I've also realized that running in the evening is best in these parts because you get a stunning sunset over the Sound. I've ended many a run with this view, which is sometimes just the stillness and balm the soul needs. I am grateful that days do indeed come to a close and that tomorrow always rises anew.
Last weekend I was officially matriculated into the Seattle School, adopted into this community of learners with great semblance and ceremony. We gathered in the stunning St. Mark's Cathedral, where the staff, faculty, and select alumni of the school surrounded the gathering of new students, offering an official welcome and invitation. Fittingly, one of the readings was from the book of Deuteronomy, the shema, as it is known in Jewish tradition, reminding us of the words that we carry around with us, impress on our hearts and souls and in one another. We also celebrated communion, presented to us by two of our professors of theology. As I went forward to receive communion, I was stirred by the greatness of the moment. It struck me just what a privilege it is to be a part of this community, surrounded by my now peers and professors, in this sacred space, being offered the elements of the eucharist. In that space, I felt both the weight of my humanity and the luminous love of my Creator.
Since then, I have felt difficulty, overwhelm, awe, doubt, and grace. The newness of absolutely everything about this experience is exhausting. It requires constant engagement. I have been praying that God would allow me to find a sabbath rest and rhythms that offer stillness and peace. I know that it is in our most vulnerable moments, when time and money are tight, when family is far, and when community is lacking, that doubt and fear creep in. And it is in those moments I pray I'll be reminded of the one who calmed the storm.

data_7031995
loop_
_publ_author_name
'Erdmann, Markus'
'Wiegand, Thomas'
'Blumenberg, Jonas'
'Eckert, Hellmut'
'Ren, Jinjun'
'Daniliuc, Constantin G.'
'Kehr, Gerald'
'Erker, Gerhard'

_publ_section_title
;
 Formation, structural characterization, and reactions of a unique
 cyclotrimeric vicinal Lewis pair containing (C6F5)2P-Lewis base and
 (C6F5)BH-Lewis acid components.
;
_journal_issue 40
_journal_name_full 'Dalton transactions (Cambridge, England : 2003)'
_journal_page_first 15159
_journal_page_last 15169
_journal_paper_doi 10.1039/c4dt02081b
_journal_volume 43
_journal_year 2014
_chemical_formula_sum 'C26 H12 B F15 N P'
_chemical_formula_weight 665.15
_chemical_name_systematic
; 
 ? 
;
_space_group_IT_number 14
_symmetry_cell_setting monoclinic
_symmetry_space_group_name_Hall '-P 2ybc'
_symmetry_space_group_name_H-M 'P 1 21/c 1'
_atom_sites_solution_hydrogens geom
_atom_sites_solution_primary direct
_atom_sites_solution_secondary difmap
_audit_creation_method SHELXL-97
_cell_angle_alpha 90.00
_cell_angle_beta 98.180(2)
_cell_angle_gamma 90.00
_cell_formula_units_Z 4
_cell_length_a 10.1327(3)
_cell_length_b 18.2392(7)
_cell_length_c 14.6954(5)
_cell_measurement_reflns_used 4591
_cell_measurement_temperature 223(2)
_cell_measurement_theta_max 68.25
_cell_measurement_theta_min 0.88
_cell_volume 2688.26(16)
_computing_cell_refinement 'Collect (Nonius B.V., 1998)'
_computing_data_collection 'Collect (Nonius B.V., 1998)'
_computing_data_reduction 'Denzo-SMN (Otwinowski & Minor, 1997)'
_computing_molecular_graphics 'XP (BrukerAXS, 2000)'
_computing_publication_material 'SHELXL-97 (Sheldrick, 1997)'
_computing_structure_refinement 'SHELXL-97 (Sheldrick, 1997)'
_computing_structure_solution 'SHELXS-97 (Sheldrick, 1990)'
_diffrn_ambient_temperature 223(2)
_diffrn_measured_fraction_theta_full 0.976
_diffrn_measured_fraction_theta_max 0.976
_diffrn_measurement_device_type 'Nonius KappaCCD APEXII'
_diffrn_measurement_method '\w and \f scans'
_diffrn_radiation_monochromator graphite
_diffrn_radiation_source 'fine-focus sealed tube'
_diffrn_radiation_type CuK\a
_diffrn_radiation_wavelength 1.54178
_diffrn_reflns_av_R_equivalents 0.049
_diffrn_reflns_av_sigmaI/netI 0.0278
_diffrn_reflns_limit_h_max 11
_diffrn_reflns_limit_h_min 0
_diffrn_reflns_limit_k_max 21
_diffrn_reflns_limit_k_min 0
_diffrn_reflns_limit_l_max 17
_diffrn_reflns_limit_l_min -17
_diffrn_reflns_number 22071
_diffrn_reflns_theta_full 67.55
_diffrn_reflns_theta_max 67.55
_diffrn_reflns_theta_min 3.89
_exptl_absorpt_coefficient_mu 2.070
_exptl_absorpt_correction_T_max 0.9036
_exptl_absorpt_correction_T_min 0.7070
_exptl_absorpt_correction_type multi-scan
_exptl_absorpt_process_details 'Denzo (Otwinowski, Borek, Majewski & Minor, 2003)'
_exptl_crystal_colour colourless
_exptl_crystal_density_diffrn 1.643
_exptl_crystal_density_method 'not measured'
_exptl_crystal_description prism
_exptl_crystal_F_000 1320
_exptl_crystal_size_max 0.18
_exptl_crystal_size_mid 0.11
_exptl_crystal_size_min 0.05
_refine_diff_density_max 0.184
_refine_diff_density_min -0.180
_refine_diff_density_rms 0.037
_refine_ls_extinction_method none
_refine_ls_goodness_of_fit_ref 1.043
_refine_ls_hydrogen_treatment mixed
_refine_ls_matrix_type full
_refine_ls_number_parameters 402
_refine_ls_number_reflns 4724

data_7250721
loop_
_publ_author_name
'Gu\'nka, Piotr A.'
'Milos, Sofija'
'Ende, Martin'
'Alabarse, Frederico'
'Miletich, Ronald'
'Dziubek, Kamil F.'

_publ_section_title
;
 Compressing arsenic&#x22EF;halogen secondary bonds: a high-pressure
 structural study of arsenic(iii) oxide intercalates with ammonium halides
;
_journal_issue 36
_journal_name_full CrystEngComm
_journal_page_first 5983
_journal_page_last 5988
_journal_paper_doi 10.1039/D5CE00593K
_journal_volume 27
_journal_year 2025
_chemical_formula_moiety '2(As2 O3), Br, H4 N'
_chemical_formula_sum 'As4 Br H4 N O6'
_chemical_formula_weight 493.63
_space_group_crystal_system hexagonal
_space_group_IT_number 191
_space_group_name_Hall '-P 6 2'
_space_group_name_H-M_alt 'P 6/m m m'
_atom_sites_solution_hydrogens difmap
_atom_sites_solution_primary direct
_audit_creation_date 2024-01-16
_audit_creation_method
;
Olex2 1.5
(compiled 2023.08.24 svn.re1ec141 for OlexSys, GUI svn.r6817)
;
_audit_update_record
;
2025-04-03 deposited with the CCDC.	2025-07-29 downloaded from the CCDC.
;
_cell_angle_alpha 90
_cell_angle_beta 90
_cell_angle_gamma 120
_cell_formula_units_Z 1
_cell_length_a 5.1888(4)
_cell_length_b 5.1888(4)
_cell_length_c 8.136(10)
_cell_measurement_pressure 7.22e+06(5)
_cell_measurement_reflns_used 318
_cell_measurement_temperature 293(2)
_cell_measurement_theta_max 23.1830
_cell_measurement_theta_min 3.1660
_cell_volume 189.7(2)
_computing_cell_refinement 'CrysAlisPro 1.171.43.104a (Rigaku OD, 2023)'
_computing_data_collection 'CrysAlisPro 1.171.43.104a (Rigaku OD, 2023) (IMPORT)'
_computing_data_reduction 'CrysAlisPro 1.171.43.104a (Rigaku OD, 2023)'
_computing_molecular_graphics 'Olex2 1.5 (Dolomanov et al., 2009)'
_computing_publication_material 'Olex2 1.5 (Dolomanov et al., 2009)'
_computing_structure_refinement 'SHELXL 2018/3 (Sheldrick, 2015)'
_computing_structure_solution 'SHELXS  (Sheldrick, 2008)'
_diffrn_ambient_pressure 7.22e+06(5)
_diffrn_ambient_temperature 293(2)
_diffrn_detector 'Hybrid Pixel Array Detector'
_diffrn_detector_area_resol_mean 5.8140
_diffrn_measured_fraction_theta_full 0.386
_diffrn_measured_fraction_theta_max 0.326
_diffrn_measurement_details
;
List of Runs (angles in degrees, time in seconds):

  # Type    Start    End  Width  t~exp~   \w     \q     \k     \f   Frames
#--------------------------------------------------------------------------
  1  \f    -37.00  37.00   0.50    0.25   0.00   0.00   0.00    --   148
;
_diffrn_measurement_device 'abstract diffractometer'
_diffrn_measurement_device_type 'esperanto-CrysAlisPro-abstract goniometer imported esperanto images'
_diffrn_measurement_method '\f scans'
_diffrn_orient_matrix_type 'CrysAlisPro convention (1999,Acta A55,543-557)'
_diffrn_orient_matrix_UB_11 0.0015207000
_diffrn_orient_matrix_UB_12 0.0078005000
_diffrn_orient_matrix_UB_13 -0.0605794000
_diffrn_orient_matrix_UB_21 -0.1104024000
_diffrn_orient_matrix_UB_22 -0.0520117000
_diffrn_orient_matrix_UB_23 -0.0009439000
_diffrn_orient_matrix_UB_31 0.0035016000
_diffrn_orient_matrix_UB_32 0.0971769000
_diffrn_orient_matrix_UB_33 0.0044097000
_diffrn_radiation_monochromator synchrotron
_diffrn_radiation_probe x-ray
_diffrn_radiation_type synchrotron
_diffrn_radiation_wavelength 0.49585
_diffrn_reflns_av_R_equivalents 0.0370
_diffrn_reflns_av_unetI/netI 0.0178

This week, I read Mary Oliver's final poem in her collection Thirst. She concludes with a poem by the same name, which I swear she dug from deep within my heart this week:
Another morning and I wake with thirst
for the goodness I do not have. I walk
out to the pond and all the way God has
given us such beautiful lessons. Oh Lord,
I was never a quick scholar but sulked
and hunched over my books past the
hour and the bell; grant me, in your
mercy, a little more time. Love for the
earth and love for you are having such a
long conversation in my heart. Who
knows what will finally happen or
where I will be sent, yet already I have
given a great many things away, expecting
to be told to pack nothing, except the
prayers which, with this thirst, I am
PS. In my last post, I neglected to give a huge shout-out to my mom. She was the best road-trip companion. She put up with me for 30+ hours in the car, manning the atlas and the iPod like a pro. She never protested when I insisted we camp along the way, and together, we discovered the beauty of the Badlands, the Black Hills, Bozeman, Couer d'Alene, and finally, the great state of Washington. And she stayed, just long enough to unpack boxes, make my bed, and get a brief glimpse of Seattle. It was truly an honor to share the experience together. I am beyond grateful for the endless love and support of my parents and siblings. I realize now more than ever that it is a gift, a proximity I will miss dearly. What a privilege, to be a part of this family.